Video of the bout is here.

Perkins was slated to fight Yang in the 2018 World semifinals but withdrew due to medical reasons, according to USA Boxing.

The heavyweight division is 81+kg, but the heaviest Olympic weight division is capped at 75kg.

The last American to earn a world title was Claressa Shields in 2016, before she repeated as Olympic champion in Rio and moved to the professional ranks.

The Olympic trials are in December in Louisiana, after which winners will fight internationally in early 2020 in bids to qualify for the Tokyo Games.

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MORE: IOC strips Olympic status from boxing body AIBA

Brigid Kosgei shatters marathon world record in Chicago

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Kenyan Brigid Kosgei shattered a 16-year-old world record in the women’s marathon by 81 seconds, winning the Chicago Marathon in 2:14:04 on Sunday.

Brit Paula Radcliffe had held the record of 2:15:25 set at the 2003 London Marathon. Kenyan Mary Keitany holds the female-only record of 2:17:01 from the 2017 London Marathon. Both Kosgei and Radcliffe, the only women to break 2:17, ran with men in their record races.

Radcliffe’s record was the longest-standing for the men’s or women’s marathon of the last 50 years.

Kosgei did it one day after Eliud Kipchoge became the first person to run a sub-two-hour marathon in a non-record-eligible event in Vienna. She won by a gaping 6 minutes, 47 seconds over Ethiopian Ababel Yeshaneh.

Kosgei, who won Chicago in 2018 and the London Marathon in April, came in highly favored. The 25-year-old tuned up with the fastest half-marathon ever by a woman (by 23 seconds) on Sept. 8 on a non-record-eligible course.

“2:10 is possible for a lady,” Kosgei said after Sunday’s record.

Jordan Hasay, the top U.S. woman in the field, stopped after feeling a sharp hamstring strain after two miles. Hasay, who was coached by Alberto Salazar before his ban in a U.S. Anti-Doping Agency case, is one of several women in contention for the three Olympic spots at the Feb. 29 trials in Atlanta.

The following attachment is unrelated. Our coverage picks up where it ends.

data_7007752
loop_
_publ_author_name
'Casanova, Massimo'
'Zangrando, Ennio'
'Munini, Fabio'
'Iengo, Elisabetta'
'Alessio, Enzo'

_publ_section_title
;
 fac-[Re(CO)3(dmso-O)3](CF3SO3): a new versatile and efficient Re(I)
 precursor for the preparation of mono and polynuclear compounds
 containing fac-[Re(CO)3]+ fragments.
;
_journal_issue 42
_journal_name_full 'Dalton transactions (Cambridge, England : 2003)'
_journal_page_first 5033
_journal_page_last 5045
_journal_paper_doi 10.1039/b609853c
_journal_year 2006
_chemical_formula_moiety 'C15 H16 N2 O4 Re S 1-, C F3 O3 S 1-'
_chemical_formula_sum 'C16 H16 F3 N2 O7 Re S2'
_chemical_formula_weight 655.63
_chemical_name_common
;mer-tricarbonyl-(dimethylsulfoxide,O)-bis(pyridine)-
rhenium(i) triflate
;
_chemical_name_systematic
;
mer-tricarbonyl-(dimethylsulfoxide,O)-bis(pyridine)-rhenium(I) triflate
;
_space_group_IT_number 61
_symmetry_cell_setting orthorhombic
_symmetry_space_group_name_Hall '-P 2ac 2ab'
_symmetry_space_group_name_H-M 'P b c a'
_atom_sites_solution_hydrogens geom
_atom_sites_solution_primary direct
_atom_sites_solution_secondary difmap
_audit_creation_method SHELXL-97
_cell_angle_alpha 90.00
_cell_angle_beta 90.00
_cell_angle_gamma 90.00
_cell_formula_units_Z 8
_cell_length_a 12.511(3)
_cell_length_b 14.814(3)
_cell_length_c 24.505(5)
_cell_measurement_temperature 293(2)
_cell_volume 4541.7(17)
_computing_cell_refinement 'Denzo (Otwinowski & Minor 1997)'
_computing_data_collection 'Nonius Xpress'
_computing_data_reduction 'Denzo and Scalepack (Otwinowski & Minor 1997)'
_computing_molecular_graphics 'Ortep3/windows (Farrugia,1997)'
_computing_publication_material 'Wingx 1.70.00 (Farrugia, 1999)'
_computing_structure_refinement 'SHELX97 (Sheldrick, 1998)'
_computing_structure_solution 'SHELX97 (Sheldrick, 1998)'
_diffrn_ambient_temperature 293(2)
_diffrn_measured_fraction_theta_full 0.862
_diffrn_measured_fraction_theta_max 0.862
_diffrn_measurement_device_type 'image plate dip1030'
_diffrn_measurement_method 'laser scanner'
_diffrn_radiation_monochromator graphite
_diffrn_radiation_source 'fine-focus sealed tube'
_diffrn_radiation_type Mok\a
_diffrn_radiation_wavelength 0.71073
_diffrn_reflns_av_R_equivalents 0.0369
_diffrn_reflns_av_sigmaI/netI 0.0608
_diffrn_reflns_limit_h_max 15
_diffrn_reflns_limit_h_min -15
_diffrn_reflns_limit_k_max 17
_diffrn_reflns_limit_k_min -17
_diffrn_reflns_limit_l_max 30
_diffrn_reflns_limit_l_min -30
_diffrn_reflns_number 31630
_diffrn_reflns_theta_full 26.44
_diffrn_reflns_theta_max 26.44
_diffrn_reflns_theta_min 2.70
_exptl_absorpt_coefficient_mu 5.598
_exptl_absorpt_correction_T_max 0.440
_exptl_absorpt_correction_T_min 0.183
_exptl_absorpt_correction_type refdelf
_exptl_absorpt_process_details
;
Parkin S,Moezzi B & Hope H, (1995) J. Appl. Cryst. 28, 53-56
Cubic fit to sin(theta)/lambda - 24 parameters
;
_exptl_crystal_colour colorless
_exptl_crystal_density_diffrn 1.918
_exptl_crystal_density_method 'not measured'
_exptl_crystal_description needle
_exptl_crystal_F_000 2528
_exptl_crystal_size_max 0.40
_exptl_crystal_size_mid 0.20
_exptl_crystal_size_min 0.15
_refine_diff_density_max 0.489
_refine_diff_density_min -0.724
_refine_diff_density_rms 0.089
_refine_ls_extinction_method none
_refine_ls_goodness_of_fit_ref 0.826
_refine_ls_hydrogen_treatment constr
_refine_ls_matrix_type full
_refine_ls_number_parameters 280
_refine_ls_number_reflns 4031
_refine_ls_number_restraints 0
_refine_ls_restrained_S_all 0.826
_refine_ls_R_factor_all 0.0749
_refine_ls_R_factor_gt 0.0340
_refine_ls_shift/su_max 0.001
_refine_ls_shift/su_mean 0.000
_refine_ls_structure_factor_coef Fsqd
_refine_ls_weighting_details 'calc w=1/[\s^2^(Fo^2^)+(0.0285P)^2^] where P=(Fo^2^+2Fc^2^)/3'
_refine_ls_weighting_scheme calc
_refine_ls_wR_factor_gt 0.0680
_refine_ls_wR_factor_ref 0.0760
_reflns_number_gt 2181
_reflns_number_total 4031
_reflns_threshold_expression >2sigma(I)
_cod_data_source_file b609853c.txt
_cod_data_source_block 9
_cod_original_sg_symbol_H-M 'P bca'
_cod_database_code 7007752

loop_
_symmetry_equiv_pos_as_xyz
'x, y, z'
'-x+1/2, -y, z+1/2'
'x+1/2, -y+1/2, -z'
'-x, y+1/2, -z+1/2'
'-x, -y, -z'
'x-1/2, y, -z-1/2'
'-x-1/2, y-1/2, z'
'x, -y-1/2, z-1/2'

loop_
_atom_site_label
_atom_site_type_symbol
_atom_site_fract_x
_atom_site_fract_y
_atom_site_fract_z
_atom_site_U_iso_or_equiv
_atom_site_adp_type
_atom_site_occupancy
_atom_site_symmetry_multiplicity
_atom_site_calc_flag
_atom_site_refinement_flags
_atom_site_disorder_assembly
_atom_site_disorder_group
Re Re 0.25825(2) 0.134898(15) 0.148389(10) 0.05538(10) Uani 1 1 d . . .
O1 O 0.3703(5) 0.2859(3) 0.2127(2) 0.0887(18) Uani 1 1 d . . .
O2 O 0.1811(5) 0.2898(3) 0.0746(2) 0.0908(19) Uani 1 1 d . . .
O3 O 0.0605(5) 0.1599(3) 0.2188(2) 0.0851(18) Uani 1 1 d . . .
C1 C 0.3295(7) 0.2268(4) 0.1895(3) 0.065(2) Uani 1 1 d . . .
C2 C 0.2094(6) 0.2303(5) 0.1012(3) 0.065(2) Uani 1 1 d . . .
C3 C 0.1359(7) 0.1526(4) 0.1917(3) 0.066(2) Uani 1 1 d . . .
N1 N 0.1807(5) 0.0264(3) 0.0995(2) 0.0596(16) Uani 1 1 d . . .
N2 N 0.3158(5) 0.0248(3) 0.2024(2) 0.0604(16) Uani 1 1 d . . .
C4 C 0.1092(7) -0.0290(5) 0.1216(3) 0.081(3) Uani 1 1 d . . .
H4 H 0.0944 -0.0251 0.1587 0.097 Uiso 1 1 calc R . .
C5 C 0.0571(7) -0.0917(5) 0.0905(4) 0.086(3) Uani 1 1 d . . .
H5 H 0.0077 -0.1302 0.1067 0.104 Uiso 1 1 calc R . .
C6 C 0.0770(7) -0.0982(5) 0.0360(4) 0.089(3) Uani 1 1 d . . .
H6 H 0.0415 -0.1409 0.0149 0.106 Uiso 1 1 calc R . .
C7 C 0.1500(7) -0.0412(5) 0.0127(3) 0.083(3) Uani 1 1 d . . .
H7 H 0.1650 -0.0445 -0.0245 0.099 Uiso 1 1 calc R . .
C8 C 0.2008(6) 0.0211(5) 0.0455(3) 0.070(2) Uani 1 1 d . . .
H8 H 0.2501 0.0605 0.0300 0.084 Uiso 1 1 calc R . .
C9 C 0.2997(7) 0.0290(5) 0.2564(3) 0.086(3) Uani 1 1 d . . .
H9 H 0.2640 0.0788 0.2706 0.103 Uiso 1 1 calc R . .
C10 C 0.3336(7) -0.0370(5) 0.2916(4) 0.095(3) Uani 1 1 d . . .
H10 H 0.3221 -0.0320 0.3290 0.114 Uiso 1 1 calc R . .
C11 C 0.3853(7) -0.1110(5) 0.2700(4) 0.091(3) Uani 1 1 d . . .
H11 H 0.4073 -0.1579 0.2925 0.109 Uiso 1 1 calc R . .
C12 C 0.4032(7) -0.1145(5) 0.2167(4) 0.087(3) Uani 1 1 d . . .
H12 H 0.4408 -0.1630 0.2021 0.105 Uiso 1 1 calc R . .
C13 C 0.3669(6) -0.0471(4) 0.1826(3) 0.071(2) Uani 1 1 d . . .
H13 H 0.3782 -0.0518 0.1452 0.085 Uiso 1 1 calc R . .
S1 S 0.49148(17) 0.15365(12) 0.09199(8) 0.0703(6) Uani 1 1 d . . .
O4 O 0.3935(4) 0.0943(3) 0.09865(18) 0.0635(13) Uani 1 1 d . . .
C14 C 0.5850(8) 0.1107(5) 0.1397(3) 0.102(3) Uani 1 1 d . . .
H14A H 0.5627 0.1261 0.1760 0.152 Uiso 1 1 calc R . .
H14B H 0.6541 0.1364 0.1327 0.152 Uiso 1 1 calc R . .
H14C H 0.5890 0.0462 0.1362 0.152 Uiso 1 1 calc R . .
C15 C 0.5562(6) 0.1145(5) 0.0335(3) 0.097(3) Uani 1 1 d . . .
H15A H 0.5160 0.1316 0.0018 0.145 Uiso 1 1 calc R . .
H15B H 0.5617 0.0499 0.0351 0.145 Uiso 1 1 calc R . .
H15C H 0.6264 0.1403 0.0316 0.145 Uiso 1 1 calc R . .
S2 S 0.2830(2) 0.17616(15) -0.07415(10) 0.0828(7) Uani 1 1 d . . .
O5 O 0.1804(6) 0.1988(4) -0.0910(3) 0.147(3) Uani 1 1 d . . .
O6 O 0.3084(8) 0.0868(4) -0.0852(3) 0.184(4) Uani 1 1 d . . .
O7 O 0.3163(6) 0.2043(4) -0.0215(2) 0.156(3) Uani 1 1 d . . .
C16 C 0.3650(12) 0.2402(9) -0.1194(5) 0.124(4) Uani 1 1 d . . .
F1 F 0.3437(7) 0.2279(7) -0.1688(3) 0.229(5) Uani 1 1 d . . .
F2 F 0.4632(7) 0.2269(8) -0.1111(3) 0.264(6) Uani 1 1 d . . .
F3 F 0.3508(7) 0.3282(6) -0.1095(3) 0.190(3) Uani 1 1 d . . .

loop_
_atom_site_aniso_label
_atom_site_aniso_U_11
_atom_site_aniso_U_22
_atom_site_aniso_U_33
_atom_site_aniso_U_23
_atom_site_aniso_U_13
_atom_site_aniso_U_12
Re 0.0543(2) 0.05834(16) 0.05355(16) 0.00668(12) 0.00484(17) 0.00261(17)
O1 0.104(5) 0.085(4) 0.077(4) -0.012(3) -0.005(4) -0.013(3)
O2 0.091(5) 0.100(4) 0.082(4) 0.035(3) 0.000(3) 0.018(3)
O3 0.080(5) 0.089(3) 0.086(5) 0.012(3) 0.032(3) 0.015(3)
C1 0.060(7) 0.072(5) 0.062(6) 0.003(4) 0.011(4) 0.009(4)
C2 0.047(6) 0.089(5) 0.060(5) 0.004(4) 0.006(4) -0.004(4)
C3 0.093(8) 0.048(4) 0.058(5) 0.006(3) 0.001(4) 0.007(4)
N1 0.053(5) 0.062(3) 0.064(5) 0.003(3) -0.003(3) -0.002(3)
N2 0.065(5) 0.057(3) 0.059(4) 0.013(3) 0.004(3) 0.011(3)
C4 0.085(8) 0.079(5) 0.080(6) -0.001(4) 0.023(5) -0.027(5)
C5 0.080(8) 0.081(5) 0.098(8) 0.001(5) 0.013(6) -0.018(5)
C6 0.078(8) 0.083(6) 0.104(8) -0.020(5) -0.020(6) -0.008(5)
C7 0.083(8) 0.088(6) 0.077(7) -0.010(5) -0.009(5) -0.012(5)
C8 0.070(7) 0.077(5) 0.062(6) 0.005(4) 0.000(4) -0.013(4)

Kenyan Lawrence Cherono won the men’s race by one second over Ethiopian Dejene Debela in 2:05:45.

The U.S.’ top marathoner, Galen Rupp, dropped out around mile 23 after straining a calf around the sixth mile. Rupp, who was also coached by Salazar, was racing for the first time since the 2018 Chicago Marathon and Achilles surgery.

Mo Farah, the defending champion and four-time Olympic track gold medalist, finished eighth in 2:09:58. He also dropped from the leaders before the halfway point.

American Daniel Romanchuk and Swiss Manuela Schar won the wheelchair races.

Romanchuk, 21, repeated as champion. He has also won Boston London and New York City in the last year. Schar distanced decorated American Tatyana McFadden by 4:14, though McFadden did qualify for the Tokyo Paralympics with her runner-up finish (as did Romanchuk).

The fall major marathon season concludes with the New York City Marathon on Nov. 3, featuring defending champions Mary Keitany and Lelisa Desisa and 2018 Boston Marathon champion Des Linden.

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MORE: Chicago Marathon results